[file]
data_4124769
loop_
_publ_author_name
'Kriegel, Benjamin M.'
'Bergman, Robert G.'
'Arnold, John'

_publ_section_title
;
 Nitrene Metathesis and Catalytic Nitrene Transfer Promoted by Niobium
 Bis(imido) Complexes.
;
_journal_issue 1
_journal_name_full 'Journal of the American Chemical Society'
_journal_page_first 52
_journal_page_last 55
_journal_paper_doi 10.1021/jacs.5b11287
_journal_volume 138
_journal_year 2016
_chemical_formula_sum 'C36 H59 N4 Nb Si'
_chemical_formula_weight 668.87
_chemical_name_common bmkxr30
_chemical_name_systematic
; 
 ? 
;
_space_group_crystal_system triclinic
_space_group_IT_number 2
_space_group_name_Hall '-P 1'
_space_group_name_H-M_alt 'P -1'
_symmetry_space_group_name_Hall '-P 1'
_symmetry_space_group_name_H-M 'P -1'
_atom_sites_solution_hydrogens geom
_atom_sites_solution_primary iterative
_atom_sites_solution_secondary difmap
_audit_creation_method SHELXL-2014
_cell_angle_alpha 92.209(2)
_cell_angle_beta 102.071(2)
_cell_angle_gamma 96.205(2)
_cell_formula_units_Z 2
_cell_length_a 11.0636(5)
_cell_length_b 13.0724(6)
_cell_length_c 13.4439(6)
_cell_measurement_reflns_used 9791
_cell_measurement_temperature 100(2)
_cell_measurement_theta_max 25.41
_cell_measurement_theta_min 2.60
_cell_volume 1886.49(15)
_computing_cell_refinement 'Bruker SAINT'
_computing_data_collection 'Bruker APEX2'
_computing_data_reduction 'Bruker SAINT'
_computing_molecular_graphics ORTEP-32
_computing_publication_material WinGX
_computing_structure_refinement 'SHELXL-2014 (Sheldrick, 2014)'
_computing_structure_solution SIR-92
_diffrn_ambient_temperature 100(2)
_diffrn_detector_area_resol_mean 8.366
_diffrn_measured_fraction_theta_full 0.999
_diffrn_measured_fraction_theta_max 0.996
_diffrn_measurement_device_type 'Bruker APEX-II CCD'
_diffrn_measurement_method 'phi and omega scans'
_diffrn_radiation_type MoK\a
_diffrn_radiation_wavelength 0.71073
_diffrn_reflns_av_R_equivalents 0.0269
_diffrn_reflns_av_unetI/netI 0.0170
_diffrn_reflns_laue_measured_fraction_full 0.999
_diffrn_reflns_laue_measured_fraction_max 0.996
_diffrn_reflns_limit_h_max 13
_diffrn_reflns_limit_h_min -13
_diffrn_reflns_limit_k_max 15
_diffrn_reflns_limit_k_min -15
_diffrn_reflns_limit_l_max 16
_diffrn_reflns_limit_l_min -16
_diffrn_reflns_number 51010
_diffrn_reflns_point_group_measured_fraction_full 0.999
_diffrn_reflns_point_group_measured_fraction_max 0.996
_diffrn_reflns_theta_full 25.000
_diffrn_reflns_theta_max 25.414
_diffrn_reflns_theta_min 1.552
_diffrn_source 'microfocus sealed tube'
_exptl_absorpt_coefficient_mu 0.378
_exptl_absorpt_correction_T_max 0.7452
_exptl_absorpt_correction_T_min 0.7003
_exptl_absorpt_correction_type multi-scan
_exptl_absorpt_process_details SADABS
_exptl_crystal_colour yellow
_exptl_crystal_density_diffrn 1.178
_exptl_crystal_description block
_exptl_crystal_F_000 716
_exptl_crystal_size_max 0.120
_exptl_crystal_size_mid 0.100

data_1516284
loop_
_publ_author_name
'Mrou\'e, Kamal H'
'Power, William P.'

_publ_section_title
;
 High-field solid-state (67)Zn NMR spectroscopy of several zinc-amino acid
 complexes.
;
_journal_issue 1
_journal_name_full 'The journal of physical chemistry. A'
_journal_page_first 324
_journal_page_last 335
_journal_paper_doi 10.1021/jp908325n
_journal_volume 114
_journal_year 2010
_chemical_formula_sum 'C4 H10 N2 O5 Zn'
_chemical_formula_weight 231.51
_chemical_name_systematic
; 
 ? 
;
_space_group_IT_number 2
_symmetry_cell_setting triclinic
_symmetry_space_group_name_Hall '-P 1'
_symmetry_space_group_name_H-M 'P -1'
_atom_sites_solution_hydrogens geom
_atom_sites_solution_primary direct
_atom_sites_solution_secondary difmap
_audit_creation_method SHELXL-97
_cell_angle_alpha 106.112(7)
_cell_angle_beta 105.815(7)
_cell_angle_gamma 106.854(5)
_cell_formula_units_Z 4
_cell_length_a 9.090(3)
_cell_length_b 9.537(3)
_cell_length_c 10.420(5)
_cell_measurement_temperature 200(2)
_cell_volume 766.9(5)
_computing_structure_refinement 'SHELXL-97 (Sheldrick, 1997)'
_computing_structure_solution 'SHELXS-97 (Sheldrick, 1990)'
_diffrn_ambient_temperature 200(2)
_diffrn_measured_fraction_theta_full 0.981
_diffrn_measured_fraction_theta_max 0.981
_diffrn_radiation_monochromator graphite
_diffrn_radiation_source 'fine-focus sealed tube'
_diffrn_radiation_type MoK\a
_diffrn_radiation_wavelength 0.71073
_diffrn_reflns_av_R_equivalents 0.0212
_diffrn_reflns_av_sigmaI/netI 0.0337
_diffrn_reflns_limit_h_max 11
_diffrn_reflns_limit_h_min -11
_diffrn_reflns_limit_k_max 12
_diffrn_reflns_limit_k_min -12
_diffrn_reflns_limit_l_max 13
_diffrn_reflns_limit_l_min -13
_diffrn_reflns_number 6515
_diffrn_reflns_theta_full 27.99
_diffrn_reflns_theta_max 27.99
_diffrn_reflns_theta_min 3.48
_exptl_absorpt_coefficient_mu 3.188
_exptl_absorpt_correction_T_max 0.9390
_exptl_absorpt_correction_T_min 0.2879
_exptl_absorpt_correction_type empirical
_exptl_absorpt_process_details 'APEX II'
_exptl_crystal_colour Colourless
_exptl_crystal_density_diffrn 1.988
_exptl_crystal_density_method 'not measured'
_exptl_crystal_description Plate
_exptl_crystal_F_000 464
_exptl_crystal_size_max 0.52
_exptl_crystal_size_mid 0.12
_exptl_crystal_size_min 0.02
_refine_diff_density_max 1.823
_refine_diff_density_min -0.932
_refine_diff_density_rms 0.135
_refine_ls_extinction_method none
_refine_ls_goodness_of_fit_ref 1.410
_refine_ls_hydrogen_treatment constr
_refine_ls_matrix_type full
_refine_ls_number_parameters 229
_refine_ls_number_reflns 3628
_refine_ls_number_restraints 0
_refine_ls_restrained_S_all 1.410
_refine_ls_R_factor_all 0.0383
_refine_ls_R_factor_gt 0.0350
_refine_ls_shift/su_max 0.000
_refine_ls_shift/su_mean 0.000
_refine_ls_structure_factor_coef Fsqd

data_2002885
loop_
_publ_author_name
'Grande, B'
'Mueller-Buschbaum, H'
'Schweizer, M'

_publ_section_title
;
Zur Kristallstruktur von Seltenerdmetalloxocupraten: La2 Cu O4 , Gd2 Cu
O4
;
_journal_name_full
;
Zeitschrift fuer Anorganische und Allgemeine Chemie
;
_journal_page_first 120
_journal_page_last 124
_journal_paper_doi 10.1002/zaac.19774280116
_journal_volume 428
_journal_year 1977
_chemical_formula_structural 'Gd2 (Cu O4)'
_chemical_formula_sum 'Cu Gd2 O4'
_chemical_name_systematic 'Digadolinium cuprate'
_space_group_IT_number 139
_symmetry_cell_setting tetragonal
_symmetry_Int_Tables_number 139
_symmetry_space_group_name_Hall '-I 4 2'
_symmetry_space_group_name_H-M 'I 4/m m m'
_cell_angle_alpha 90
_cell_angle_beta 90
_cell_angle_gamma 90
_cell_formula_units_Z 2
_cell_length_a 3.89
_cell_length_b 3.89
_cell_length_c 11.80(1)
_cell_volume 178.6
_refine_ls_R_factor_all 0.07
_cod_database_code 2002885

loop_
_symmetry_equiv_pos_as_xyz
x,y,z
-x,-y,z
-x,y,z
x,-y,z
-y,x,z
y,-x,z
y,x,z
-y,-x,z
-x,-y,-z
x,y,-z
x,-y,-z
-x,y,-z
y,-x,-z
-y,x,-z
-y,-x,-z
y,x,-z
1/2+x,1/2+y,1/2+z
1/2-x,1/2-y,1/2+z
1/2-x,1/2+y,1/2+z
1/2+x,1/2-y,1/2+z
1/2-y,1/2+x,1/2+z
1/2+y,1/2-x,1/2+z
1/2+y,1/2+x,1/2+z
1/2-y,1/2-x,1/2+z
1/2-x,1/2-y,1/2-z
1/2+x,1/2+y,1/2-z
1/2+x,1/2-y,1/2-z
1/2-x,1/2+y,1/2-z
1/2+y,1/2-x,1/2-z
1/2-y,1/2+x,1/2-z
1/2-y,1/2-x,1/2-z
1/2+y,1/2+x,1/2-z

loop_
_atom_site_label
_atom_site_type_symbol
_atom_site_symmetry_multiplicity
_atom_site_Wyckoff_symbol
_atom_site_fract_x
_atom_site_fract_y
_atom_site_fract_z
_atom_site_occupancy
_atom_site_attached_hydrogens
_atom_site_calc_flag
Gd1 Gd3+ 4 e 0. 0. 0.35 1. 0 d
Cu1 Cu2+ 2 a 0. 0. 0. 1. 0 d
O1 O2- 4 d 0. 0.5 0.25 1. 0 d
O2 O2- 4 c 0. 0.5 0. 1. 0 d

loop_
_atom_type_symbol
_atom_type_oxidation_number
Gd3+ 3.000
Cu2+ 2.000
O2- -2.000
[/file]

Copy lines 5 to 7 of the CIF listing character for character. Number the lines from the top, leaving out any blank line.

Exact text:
'Bergman, Robert G.'
'Arnold, John'

_publ_section_title